The above method was designed to generate the most useful results within the constraints of the project. The model used is a population model and, as such, relies on resource-to-client ratios to estimate costs. This ignores to some extent the distribution of demand. Assuming that a new unit of a resource is required once the last has reached capacity, implies that clients and resources can be perfectly matched, or that resource units are dividable, which may not always be the case. For example, if 100 clients required one counsellor the model would cost one counsellor. However, if those clients were divided across two clinics there may be a need for two counsellors – one in each clinic. If the counsellors could be employed part-time or could travel, this would not be a problem. This limitation has been countered to some extent by allowing for some transport costs of staff, allowing staff to travel between sites and, thus, being able to divide their time between them. An infrastructure component could be added to the model which would examine the likely demand at specific institutions, but it was felt that this would add unnecessary complexity: unnecessary because the object is to examine the costs and outcomes at scale, not in KZN in particular. KZN is the example; if this were a costing specifically for provincial planning there might be an argument for the addition.

The more fundamental limitation is the data on outcomes. The exercise requires that estimates of outcomes be made, and adjustments were made to the VTS outcome data to do so. These adjustments were, however, based on assumptions regarding the impact of different aspects of the intervention and are therefore untested. In order to be cautious, the implementation team favoured making very conservative assumptioms regarding the impact of lower intensity. The assumptions were conservative in the sense that they were not overly optimistic about the possibility of a scaled down intervention having as similar an impact as the full implementation.

Appendix S1 shows the assumptions used in the modeling exercise, including the management structure, and coverage and uptake assumptions.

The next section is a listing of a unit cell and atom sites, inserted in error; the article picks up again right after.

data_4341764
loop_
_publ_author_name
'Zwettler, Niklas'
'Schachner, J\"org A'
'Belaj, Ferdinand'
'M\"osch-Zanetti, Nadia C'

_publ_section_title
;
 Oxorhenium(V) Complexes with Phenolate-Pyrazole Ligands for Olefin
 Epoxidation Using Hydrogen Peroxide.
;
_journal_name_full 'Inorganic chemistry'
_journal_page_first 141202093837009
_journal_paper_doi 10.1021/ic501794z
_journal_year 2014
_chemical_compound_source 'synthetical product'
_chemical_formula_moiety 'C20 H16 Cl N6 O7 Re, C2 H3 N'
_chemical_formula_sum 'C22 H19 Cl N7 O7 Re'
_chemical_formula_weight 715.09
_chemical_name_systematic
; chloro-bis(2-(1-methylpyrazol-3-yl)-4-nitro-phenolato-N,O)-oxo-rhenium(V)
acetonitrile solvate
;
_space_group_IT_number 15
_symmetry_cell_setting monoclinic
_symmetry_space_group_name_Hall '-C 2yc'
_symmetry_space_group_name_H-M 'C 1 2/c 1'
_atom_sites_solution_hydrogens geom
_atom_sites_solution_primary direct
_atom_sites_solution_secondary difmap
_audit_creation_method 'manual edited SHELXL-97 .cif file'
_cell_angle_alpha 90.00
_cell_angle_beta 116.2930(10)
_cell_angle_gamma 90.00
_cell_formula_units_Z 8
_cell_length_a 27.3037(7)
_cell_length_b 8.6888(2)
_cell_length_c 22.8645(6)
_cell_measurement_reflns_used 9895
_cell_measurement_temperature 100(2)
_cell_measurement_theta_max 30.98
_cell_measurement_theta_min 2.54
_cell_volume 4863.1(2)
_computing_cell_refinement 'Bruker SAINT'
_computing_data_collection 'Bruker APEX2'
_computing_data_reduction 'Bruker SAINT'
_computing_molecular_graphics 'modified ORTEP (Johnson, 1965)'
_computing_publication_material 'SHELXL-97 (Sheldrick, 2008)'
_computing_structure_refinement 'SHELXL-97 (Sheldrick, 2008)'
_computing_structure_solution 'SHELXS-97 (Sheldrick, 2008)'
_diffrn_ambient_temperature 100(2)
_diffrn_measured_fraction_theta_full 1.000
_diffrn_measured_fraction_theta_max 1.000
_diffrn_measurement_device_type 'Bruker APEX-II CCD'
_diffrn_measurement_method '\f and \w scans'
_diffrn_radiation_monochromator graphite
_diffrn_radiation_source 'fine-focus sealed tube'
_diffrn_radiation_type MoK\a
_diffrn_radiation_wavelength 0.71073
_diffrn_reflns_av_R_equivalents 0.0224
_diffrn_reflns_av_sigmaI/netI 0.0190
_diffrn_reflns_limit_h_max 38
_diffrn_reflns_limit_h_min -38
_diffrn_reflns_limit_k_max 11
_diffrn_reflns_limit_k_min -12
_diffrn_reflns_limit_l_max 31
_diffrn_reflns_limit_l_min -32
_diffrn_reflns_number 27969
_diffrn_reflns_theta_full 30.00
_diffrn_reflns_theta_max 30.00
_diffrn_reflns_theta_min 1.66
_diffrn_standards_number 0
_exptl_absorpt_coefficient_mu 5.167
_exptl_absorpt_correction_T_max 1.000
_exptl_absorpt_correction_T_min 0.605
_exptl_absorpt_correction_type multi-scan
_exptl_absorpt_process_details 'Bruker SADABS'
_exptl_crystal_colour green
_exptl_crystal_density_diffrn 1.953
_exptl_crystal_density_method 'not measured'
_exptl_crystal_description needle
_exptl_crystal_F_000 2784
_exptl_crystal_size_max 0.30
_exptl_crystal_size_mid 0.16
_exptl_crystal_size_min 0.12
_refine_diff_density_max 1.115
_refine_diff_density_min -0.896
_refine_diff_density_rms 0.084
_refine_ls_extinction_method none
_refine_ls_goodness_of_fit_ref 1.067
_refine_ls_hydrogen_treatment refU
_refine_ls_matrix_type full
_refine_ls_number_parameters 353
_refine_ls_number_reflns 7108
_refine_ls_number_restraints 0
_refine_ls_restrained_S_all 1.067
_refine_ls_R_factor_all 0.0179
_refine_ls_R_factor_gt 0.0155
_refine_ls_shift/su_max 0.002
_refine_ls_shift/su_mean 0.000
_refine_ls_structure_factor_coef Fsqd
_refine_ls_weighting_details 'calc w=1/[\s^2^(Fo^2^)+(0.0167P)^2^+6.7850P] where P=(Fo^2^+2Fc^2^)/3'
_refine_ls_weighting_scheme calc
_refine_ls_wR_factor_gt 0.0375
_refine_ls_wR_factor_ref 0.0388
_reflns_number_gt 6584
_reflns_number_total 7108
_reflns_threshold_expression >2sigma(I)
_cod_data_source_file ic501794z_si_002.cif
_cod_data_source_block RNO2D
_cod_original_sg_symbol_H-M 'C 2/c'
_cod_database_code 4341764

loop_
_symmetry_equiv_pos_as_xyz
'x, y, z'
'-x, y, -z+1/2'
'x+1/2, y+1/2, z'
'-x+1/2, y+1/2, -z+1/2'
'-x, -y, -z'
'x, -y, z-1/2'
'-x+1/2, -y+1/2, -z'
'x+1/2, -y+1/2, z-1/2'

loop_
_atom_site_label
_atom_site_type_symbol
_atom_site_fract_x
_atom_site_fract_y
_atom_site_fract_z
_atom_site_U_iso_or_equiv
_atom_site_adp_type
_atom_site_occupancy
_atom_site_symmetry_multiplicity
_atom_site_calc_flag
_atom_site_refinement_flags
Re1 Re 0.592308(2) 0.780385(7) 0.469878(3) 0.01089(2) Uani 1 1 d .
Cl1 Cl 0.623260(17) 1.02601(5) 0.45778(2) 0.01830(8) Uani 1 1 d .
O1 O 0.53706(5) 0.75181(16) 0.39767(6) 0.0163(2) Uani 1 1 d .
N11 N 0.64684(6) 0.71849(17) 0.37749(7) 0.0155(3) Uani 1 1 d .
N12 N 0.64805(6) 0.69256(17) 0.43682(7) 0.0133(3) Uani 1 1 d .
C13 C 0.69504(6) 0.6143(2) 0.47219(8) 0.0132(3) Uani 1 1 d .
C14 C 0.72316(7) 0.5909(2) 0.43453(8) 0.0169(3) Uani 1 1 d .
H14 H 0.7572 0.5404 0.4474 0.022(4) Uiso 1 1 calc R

Ethical approval

The VTS study was approved by Biomedical Research Ethics Committee of the University of KwaZulu-Natal. The additional costing component was also approved by the Social Science Ethics Committee of the Human Sciences Research Council.

Results

The following section presents the results of the analyses detailed above. Firstly, the costs are discussed, then the outcomes, and finally a combination of the two. The analysis was based on a model with monthly iterations (using the figures from the seventh month) but for the purposes of comparison with similar work, the results are presented annually. The total annual costs estimated for each scenario are presented in Table 2. The costs are broken down according to cost categories and are presented in 2007 South African Rand. The amount first mentioned of any figure is accompanied by the equivalent United States Dollar amount using an exchange rate of $1 = R7.

The costs of implementation of the full scenario are, as would be expected, far greater than those of the other two. It was estimated that the full scenario would cost over R95 million ($14 million) per annum. This is an estimate of what it would cost if the intervention, as it was structured in the VTS, was offered across the province of KZN. The simplified scenario came out closer to R47 million ($7 million) and the basic was by far the lowest estimate - a little over R14 million ($2 million). The incremental costs indicate the additional costs associated with moving to a more intensive intervention. The results suggest that the largest jump in costs would be associated with moving from a simplified to a full scenario.

For all three scenarios, the major cost item was compensation (i.e. salaries), which in all scenarios accounted for over 90% of the total cost; the interventions are all labour intensive. Table 3 provides the results of the modelling exercise on the staff needs associated with each scenario on which the above costs are based.

All three scenarios involved extended PMTCT counselling to introduce the intervention and so have similar requirements in this regard. The more intense the intervention the more breastfeeding counsellors would be needed. In view of the intensity of the full and simplified interventions, a clinic assistant was included to support the intervention; this position was not deemed necessary in the basic scenario. The management ratios modelled in the full scenario were considered unnecessarily high, and thus were reduced in the other scenarios. This, combined with fewer counsellors, resulted in an estimate of a far smaller number of supervisors and managers needed in the second two scenarios. In scenario 2, the roles of infant feeding specialist and manager were combined and included only under the manager heading. There is a significant demand for labour across the scenarios, although obviously more so in the first two. It is, however, important to note that the major demand is for counsellors and clinic assistants and not health professionals.

Starting up interventions requires training for the new staff. These training costs were estimated on the basis of the modelled staff needs and amounted to R2.1, R1.2, and R0.3 million for scenarios 1, 2 and 3 respectively ($300, $170 and $48 thousand respectively). Obviously, the fewer staff requiring training the lower the costs predicted, resulting in far larger training cost estimates for scenarios 1 and 2 compared to 3.